Child Support for an Adult Disabled Child in Texas

In a recent Texas appellate decision, a father raised four issues related to a lower court’s provision of child support for his adult disabled child, among other things. The couple was married in 1992 and had two kids, TWG and a minor daughter, EAG. In 2008, the father left the mother to move in with his girlfriend, only to move back in a few months later, claiming the other relationship was over. The mother and father signed a lease with a term of one year, but in another few months, the father left for his girlfriend again, which saddled the mother with $4,000 for the remainder of the lease.

The father had a child with his girlfriend and didn’t pay child support to either of his minor children with the mother until 2011, when the mother asked for child support through the Attorney General’s Office. The father began paying monthly child support but provided no other financial assistance and eventually sued for divorce. The mother counter-petitioned, asking for child support for both kids, a disproportionate share of the community estate, and damages from the father’s girlfriend.

The mother explained to the court that her adult son, TWG, had agenesis of the corpus collosum, a condition in which the fibers linking the right brain to the left brain had never developed. The son lived with his mother and would need support his whole life. He’d never gone to college and wasn’t employed. He saw a doctor every year and spent the night with the father in 2015 2-3 times in total. He required adult care, which cost $500 per month, and got a certain amount in SSI and SNAP benefits.

The mother testified she earned $50,000 on the job and had no retirement plan. She also acknowledged that her son went to his grandmother’s once or twice a month and sometimes stayed the week. She presented evidence at trial that the father had wasted community assets from their bank account and also testified that the father’s girlfriend texted her with taunts. The father meanwhile earned $52,000 in base salary and overtime, but his tax returns showed a higher income as well as a 401(k) with a balance of $76,695.09. The father provided $1,000 every month to his girlfriend and helped provide for their son.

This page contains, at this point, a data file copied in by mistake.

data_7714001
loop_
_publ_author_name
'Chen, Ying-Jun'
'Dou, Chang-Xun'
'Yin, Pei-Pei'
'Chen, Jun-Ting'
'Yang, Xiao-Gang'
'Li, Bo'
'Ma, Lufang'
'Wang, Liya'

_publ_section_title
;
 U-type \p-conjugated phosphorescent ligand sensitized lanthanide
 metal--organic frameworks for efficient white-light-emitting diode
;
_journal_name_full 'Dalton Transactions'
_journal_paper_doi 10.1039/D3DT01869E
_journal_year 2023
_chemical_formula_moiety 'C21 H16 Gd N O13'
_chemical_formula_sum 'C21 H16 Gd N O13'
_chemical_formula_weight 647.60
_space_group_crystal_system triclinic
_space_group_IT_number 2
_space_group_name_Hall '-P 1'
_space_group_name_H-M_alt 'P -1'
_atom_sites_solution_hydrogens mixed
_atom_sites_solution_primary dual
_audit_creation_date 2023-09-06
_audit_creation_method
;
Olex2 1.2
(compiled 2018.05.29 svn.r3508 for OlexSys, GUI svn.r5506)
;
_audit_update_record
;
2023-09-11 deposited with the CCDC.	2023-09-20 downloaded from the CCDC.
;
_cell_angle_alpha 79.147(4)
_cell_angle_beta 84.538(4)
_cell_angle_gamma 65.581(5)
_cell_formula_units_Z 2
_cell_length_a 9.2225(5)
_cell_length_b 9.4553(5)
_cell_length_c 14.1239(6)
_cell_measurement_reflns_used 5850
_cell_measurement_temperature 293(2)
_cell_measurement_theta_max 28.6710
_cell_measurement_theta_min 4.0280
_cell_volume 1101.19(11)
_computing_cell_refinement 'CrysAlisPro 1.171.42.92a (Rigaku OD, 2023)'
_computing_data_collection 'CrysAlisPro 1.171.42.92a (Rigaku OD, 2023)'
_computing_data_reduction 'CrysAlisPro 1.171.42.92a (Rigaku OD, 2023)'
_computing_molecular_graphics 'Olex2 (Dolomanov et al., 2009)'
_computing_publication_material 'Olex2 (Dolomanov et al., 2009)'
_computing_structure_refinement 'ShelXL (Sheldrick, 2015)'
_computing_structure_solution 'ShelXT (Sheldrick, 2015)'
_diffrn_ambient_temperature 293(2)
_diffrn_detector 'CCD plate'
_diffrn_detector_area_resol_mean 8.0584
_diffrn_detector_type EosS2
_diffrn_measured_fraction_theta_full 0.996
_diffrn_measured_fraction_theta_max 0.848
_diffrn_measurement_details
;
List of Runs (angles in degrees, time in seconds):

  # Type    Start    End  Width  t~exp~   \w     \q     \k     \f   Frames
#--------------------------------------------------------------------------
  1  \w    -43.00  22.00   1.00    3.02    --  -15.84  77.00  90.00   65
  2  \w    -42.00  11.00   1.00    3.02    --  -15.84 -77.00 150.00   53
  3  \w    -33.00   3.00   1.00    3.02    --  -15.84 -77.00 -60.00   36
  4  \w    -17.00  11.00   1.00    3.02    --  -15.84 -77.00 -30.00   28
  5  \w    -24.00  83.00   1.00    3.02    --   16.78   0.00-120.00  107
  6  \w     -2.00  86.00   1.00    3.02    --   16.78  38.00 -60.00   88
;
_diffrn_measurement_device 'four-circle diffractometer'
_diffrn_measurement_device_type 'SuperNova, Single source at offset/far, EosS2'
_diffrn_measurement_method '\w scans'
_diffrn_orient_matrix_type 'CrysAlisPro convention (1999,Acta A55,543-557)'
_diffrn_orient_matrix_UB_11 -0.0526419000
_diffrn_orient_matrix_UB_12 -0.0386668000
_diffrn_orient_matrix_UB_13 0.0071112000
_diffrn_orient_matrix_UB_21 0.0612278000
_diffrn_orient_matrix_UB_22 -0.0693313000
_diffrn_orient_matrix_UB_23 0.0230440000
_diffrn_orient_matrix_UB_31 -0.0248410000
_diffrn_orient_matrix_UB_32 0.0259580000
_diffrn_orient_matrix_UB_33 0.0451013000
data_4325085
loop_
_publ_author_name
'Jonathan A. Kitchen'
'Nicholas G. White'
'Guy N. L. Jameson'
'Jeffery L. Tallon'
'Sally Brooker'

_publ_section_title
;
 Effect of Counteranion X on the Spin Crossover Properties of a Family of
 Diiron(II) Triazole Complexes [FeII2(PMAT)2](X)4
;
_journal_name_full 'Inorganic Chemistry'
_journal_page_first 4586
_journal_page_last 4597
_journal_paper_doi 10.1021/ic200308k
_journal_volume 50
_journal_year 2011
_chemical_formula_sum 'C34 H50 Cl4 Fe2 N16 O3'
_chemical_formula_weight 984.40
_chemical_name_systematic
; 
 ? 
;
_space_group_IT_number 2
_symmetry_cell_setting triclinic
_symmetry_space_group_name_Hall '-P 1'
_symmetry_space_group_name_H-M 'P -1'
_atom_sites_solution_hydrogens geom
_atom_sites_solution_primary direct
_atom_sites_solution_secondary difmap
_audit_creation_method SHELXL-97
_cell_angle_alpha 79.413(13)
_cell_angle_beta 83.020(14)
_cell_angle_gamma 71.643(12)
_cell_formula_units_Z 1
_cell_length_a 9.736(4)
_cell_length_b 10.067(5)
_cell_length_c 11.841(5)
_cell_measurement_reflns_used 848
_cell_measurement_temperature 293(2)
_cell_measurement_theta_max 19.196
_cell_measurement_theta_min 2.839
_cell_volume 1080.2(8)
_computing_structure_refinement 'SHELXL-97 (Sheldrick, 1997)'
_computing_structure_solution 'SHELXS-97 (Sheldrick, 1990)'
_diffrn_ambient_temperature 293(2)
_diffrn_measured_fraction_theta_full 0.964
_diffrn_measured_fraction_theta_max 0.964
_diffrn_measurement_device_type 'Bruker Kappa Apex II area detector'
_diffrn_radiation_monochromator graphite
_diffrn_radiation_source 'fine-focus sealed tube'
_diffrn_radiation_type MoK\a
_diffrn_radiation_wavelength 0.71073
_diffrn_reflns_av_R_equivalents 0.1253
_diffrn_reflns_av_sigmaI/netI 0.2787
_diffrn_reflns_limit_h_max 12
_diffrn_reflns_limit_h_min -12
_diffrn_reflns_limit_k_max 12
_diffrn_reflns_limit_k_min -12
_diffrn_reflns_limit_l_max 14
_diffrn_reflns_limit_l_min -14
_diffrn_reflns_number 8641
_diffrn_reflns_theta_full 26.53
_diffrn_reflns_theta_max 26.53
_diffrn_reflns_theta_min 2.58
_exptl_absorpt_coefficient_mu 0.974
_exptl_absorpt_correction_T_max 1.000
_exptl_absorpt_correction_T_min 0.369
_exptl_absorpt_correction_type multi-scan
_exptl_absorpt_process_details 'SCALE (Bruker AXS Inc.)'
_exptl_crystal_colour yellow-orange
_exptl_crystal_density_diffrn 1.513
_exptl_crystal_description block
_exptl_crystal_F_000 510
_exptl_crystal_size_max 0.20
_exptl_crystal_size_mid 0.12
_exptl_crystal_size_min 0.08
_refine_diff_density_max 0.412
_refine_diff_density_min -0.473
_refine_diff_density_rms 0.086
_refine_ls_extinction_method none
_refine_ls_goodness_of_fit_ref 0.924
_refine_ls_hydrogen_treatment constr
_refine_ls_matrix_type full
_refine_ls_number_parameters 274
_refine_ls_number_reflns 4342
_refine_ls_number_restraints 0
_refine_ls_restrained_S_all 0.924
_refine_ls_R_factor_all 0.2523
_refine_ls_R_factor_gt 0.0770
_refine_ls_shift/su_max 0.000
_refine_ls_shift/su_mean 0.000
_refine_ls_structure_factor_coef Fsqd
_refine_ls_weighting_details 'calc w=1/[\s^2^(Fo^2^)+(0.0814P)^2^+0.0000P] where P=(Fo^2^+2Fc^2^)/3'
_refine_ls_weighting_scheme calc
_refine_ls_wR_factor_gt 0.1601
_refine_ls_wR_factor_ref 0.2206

The father’s girlfriend testified that she received money for residence and bills and that the father spent money for their son. She testified as to multiple vacations and stated she was a dentist who earned $200,000 each year.

The trial court found that the adult son needed substantial care and supervision due to his disability, and therefore it provided for child support. It also found the father had wasted assets and defrauded the community estate. The mother was awarded 80% of the father’s retirement account, among other things. The court granted a directed judgment in favor of the girlfriend. The marriage was dissolved on adultery grounds.

The father appealed. He argued the predicate facts for an adult disabled child didn’t exist. Section 154.302(a) provides that a trial court can order support for an adult disabled child for an indefinite period only when it finds:  (1) the child needs significant care and supervision due to the disability and can’t support himself, and (2) the disability existed before the 18th birthday of the child. The father argued there was no evidence TWG needed care and personal supervision. The appellate court disagreed, noting the child’s congenital disability. The mother had presented evidence of adult care expenses and the receipt of SSI and SNAP benefits. The appellate court also found that there was sufficient evidence regarding the factors to be considered to set adult child support.

If your divorce involves matters related to child support and parental rights, contact the Texas attorneys at the McClure Law Group at 214.692.8200.

More Blog Posts:

Johnny Depp, Amber Heard, and a Discussion on Family Violence Protective Orders and Temporary Restraining Orders in Texas, June 9, 2016

Divorce and Taxes – What to do if your ex-spouse botched your joint tax return, May 31, 2016

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